When I was walking home from ambling some errands, it occurred to me that maybe, just maybe I could carve OBAMA into the pumpkin. In a stylized way, of course.

I’d give it an A for effort but maybe a C overall, since you can’t read the whole word at once due to the pumpkin’s small size. It was much harder to get all the glop out of the middle than I remembered. Not to mention stickier. Maybe my parents did it? My hands are still kind of pumpkin smelling, which is kind of gross. I keep meaning to ask B next door if there will be trick or treaters. I don’t want to be Mean Old Lady Suzy before it’s absolutely necessary.

Seen & Heard

Seen today: a chicken, or possibly a rooster, sitting in a palm tree.

Heard last night: a couple arguing as they walked down the sidewalk. Then an audible slap and a woman’s tears. I hesitated, then went out to see if she was all right. I found her sitting on my neighbor’s front lawn, weeping. I asked her if there was anything I could do to help, and she got up and ran off, sobbing and waving her hands in the air. I don’t know what else I could have done, but I’m haunted anyway.


There are few things the kittens enjoy more than a good box. Every time there’s an empty one, or one with things in it but the flaps open, they’re there.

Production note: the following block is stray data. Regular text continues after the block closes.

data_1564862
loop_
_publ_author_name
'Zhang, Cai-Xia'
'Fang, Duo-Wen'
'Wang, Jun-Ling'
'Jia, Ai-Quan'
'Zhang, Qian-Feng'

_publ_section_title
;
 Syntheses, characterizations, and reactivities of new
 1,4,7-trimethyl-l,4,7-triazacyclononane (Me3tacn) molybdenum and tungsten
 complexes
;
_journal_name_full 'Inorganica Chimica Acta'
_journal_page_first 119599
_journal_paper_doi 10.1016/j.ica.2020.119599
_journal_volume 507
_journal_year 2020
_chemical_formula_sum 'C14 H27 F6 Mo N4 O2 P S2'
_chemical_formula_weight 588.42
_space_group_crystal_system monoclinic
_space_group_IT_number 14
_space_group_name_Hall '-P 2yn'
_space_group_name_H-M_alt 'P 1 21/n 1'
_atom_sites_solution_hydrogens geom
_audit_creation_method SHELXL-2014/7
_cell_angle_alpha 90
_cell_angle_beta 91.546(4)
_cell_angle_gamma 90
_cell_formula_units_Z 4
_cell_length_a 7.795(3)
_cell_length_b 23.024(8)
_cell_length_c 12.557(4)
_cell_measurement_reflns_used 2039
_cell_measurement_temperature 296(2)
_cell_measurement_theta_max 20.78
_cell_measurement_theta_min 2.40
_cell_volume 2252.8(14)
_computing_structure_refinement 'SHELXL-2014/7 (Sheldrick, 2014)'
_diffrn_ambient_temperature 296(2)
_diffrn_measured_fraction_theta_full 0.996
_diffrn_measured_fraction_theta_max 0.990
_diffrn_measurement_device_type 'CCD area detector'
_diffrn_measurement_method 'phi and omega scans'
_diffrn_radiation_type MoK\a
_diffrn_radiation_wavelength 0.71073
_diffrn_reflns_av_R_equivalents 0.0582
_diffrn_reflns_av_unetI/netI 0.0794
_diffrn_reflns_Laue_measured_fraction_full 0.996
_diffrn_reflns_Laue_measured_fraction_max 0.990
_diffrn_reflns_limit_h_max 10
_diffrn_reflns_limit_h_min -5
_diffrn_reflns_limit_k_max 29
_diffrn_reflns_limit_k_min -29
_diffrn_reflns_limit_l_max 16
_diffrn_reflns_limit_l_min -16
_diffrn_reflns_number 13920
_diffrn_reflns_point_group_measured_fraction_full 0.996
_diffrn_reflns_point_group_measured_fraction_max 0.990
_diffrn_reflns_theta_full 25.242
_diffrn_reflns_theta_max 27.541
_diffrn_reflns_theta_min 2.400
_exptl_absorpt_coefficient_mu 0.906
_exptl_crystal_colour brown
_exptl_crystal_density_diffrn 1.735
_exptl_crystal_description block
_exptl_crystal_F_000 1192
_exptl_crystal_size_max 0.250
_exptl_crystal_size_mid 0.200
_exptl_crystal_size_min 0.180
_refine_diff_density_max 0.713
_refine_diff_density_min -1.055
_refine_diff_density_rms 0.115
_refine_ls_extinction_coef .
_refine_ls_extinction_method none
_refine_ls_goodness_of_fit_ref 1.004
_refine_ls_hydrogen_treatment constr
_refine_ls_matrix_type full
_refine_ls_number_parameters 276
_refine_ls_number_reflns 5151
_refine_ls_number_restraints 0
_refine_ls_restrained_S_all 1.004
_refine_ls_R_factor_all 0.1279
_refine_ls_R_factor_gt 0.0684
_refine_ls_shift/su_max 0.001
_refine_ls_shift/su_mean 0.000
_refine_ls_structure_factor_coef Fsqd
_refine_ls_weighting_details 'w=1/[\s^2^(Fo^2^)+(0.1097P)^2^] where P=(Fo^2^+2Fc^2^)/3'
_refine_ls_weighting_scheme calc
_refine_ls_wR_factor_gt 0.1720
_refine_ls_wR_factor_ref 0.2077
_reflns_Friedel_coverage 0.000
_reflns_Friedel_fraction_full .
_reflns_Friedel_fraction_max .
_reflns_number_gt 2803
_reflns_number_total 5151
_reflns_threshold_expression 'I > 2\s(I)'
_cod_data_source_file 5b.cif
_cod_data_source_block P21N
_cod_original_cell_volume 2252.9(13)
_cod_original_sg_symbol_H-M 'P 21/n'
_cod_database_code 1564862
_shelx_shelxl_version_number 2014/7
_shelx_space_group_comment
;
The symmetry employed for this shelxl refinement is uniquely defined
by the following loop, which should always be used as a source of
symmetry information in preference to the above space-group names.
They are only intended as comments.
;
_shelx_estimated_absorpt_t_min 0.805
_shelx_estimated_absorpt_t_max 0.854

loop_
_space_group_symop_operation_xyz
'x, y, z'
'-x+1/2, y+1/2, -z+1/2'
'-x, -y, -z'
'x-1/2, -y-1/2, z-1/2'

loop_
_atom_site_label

Nearly a year after moving, the house is pretty much box-free. The kittens loved sitting up high on the box towers, which may explain why they never lifted a paw to help me unpack. (I think I’d make a very good cat.) The box pictured above is the only one left, and it’s smallish and perched on top of one of the CD shelves. It’s Audrey’s favorite spot, and if I haven’t seen her for a while, that’s usually where she is.

I have a theory that the devotion to boxes is because I was in the throes of packing almost as soon as I got the kittens, so boxes are one of their early childhood memories.

That, or they just like boxes.

Phoning It In

I had jury duty on Wednesday. It was so much easier than it was in San Francisco. Here I just called on Tuesday night, was informed that they wouldn’t require my presence at 8:30 am (who doesn’t love to hear that?), but I should call between 11 and noon.